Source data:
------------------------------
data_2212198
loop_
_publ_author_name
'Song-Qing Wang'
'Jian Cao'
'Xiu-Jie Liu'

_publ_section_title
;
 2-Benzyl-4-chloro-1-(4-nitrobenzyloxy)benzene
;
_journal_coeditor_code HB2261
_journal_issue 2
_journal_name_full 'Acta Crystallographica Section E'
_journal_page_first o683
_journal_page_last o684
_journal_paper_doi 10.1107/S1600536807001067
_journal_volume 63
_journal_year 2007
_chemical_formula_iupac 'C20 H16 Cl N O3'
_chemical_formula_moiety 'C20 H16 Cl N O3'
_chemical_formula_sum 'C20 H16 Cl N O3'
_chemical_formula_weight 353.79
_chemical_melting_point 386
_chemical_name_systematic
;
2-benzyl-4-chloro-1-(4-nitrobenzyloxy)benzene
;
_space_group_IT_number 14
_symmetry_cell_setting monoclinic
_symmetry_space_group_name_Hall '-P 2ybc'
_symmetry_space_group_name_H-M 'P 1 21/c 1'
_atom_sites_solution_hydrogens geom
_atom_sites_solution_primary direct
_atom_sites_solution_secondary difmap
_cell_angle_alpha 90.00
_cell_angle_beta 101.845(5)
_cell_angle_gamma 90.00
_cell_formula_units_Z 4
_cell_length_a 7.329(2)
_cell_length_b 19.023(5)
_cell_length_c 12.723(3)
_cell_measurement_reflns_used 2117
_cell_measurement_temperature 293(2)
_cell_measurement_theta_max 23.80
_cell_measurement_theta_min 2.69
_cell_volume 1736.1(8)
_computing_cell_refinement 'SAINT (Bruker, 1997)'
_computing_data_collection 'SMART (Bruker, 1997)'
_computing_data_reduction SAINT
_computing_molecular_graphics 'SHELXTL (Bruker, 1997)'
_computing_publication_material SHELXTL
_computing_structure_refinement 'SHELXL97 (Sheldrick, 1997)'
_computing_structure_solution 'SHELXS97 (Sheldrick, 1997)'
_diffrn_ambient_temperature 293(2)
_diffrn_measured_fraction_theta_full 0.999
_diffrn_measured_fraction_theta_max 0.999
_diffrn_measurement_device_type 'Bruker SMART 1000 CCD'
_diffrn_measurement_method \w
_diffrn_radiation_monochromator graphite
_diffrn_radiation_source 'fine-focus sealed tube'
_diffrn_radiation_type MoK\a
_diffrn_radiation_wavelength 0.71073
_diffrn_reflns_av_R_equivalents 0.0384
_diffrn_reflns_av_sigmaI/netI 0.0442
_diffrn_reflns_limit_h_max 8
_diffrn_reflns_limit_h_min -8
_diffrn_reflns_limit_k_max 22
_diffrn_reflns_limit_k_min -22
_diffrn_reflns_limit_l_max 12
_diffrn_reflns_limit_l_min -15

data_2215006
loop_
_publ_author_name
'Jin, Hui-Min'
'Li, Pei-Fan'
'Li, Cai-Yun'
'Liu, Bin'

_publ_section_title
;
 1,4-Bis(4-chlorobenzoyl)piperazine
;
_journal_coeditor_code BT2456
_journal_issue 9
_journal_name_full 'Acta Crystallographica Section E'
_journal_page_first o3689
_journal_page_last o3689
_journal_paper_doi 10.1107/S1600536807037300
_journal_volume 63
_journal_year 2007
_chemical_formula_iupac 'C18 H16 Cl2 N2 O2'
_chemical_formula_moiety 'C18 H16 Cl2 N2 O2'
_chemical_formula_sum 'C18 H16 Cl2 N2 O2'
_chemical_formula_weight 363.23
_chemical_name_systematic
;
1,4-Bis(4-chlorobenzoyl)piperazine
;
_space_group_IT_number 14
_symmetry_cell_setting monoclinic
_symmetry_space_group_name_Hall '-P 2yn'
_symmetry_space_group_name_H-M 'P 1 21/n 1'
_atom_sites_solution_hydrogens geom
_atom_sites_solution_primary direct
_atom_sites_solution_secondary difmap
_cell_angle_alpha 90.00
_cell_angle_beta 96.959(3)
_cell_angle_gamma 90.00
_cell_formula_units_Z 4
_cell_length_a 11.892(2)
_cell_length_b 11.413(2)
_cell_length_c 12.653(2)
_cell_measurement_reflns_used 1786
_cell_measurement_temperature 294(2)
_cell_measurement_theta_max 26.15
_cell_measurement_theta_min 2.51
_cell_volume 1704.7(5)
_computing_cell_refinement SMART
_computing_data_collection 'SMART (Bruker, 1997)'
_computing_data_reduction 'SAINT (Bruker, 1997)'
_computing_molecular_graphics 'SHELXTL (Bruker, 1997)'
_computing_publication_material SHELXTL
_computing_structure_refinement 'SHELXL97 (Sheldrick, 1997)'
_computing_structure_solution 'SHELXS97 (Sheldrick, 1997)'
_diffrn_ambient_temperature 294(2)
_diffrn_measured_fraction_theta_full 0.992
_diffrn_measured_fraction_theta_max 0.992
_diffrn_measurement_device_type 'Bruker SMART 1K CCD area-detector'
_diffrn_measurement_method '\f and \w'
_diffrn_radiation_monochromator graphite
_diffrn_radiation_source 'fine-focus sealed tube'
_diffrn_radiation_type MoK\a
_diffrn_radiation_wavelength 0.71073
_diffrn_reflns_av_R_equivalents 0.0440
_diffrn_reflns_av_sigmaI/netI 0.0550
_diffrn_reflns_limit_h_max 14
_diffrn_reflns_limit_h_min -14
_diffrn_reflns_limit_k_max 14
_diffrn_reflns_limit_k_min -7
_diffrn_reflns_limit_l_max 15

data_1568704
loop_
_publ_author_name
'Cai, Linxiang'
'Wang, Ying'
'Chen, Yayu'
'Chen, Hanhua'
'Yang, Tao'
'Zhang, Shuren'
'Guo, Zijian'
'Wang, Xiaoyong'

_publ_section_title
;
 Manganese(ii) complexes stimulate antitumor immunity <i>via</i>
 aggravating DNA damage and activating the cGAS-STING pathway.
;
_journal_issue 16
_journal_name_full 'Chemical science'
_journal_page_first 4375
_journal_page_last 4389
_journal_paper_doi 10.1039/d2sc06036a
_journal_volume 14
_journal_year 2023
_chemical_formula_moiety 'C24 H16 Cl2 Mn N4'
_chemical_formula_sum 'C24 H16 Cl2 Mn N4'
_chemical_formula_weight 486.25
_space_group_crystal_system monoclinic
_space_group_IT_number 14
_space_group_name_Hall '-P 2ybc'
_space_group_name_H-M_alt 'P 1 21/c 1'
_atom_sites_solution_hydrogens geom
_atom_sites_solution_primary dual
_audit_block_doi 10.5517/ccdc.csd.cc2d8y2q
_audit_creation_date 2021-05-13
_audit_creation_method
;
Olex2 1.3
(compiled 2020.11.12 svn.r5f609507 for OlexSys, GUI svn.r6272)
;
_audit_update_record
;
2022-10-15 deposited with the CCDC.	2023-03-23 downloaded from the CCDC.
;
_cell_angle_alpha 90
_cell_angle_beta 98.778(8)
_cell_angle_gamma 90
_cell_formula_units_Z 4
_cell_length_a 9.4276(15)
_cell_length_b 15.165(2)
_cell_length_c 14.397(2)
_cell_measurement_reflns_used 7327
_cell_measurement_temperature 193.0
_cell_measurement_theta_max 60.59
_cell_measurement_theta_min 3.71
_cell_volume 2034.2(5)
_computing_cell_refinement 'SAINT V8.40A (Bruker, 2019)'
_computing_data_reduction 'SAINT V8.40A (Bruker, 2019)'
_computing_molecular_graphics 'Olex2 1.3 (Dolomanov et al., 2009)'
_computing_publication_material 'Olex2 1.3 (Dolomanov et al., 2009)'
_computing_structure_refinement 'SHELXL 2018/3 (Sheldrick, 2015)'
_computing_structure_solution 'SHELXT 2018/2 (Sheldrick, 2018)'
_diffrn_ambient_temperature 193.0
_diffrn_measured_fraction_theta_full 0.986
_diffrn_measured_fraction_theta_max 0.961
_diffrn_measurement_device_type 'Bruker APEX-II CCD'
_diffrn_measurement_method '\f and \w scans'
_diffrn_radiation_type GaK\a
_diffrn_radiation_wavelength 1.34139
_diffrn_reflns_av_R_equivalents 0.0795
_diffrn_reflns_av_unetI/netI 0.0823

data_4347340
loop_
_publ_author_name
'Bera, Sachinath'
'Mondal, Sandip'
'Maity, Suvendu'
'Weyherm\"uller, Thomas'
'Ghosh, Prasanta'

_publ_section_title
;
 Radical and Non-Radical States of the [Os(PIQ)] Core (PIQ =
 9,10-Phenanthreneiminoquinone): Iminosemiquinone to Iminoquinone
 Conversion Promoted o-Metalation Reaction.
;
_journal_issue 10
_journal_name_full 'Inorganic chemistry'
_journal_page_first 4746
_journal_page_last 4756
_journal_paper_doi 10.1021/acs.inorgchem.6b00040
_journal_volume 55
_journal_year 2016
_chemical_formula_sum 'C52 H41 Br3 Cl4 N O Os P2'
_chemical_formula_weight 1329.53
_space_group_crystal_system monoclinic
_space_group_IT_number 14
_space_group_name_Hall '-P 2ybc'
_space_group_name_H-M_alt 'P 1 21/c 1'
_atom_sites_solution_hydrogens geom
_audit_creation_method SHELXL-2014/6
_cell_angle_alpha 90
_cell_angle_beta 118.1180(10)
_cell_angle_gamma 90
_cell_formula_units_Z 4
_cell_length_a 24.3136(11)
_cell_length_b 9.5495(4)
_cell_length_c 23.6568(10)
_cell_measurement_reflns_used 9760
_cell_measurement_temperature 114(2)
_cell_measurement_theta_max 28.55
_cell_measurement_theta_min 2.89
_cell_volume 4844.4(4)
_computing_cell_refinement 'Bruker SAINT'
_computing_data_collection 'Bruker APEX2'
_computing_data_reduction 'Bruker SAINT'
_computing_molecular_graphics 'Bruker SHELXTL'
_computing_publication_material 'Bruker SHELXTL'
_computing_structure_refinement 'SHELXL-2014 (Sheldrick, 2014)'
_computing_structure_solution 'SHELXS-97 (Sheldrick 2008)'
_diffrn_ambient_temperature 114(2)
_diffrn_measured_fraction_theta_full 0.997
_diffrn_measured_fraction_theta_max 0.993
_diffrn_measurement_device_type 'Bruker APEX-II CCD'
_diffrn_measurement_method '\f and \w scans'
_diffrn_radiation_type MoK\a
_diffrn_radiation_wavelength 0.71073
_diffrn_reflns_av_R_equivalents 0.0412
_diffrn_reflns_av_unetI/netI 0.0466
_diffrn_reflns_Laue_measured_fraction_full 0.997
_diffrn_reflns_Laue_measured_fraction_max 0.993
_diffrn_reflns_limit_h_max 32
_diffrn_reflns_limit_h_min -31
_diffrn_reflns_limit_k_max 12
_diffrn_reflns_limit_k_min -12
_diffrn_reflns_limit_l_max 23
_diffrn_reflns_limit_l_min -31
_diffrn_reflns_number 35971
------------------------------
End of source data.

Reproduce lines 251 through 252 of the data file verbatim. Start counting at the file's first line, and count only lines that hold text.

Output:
_computing_cell_refinement 'Bruker SAINT'
_computing_data_collection 'Bruker APEX2'